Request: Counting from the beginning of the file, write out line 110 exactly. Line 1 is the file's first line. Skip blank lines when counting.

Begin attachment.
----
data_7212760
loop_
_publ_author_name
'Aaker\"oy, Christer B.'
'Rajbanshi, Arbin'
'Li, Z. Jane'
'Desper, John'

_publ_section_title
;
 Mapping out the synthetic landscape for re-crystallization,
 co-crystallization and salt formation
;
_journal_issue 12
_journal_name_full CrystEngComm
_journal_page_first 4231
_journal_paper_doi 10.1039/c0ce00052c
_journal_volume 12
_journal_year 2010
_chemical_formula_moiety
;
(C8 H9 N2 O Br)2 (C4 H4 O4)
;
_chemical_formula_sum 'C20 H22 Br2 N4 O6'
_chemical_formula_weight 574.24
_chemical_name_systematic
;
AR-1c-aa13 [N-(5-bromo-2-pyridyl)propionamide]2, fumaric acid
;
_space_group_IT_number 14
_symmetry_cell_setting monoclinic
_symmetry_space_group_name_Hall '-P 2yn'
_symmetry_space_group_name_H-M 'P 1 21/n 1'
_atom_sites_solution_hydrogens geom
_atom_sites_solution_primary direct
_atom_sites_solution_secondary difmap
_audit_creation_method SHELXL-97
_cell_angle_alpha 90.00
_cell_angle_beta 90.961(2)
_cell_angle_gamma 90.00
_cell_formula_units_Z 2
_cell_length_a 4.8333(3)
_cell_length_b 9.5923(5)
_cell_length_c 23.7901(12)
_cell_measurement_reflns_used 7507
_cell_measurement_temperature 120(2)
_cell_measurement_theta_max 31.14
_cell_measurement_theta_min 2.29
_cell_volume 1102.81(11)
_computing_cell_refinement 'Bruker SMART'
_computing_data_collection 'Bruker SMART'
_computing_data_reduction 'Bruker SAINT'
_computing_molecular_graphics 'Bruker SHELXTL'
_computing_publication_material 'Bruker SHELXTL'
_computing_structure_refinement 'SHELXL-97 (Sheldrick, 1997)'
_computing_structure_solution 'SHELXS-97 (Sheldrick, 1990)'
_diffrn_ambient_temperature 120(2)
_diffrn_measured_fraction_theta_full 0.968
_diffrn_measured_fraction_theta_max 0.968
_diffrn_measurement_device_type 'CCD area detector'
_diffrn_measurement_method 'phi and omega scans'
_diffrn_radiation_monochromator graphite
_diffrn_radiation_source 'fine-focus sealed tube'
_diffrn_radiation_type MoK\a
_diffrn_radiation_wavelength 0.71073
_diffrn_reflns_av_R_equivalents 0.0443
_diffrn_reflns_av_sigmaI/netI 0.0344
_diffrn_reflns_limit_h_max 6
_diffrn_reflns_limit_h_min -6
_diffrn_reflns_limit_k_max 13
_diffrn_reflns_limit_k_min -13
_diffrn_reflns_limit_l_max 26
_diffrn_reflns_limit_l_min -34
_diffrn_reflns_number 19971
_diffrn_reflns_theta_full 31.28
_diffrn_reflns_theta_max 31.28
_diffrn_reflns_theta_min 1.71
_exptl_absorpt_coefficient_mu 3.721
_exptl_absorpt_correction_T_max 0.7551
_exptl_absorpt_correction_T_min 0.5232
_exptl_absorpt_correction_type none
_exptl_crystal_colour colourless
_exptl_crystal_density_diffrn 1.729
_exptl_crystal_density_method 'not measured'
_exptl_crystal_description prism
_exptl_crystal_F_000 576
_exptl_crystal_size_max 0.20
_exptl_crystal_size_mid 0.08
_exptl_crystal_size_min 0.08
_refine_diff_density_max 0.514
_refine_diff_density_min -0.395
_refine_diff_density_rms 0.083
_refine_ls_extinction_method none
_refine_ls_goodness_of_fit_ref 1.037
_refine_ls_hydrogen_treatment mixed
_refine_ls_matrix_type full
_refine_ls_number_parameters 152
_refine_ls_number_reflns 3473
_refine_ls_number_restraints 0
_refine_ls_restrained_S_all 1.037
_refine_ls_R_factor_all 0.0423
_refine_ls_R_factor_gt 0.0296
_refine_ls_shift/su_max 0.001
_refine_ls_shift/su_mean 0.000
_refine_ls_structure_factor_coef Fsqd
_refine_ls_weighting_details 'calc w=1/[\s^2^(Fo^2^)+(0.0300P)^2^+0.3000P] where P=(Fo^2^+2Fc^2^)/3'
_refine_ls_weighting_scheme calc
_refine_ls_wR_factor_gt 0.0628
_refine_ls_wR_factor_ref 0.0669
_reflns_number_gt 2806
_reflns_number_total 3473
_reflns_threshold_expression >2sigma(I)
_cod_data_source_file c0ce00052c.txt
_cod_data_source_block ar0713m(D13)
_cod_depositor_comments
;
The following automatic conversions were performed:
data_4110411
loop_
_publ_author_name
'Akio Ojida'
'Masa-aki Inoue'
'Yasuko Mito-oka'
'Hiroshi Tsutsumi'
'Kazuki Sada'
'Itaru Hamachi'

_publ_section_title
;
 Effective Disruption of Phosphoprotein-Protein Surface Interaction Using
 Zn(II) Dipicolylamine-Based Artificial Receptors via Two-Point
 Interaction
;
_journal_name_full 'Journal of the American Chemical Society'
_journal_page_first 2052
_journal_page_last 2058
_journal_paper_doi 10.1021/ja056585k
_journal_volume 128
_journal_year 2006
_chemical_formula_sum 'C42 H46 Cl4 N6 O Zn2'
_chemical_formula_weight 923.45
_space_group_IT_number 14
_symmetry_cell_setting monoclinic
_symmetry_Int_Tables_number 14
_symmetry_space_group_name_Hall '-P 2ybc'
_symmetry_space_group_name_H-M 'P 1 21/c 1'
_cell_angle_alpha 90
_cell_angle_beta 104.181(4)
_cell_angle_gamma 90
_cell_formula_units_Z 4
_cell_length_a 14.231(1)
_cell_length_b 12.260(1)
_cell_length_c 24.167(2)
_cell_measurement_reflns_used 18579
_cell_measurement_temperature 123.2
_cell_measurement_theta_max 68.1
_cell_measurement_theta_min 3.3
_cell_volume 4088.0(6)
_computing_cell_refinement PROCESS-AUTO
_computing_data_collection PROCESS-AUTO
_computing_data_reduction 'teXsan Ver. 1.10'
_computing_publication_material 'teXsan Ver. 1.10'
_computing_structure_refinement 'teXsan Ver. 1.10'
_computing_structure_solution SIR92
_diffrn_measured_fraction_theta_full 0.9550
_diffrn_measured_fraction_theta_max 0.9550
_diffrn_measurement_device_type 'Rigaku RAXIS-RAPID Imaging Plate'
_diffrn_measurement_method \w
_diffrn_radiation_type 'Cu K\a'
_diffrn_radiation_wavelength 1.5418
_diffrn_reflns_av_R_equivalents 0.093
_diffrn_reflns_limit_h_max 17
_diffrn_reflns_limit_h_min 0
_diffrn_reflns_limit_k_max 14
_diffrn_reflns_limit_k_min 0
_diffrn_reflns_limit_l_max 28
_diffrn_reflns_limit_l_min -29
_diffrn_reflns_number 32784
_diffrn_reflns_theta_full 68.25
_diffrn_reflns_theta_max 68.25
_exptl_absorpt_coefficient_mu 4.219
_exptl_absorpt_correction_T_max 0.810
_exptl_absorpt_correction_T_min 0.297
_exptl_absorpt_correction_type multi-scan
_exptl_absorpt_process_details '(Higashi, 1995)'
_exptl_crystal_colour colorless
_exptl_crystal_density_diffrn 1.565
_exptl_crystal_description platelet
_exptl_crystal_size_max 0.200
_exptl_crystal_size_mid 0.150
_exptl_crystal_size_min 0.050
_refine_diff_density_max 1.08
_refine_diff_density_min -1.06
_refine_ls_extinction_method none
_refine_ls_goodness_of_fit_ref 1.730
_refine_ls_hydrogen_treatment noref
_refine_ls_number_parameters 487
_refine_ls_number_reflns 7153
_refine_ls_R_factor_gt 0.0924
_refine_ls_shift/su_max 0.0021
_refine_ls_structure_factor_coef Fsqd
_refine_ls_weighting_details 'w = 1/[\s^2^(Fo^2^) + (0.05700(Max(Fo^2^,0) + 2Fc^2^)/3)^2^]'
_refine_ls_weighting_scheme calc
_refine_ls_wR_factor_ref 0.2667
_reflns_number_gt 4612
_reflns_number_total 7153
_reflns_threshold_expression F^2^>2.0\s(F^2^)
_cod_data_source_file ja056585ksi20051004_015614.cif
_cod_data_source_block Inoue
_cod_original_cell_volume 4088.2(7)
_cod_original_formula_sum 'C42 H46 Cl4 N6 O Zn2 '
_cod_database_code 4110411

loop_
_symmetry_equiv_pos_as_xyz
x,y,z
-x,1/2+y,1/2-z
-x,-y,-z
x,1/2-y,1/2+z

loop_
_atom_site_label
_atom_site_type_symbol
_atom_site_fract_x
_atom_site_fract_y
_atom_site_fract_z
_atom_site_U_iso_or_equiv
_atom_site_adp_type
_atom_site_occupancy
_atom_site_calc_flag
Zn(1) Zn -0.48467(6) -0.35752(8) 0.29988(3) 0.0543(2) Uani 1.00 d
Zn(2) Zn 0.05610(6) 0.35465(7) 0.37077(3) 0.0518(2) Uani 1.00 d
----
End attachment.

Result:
_reflns_number_total 3473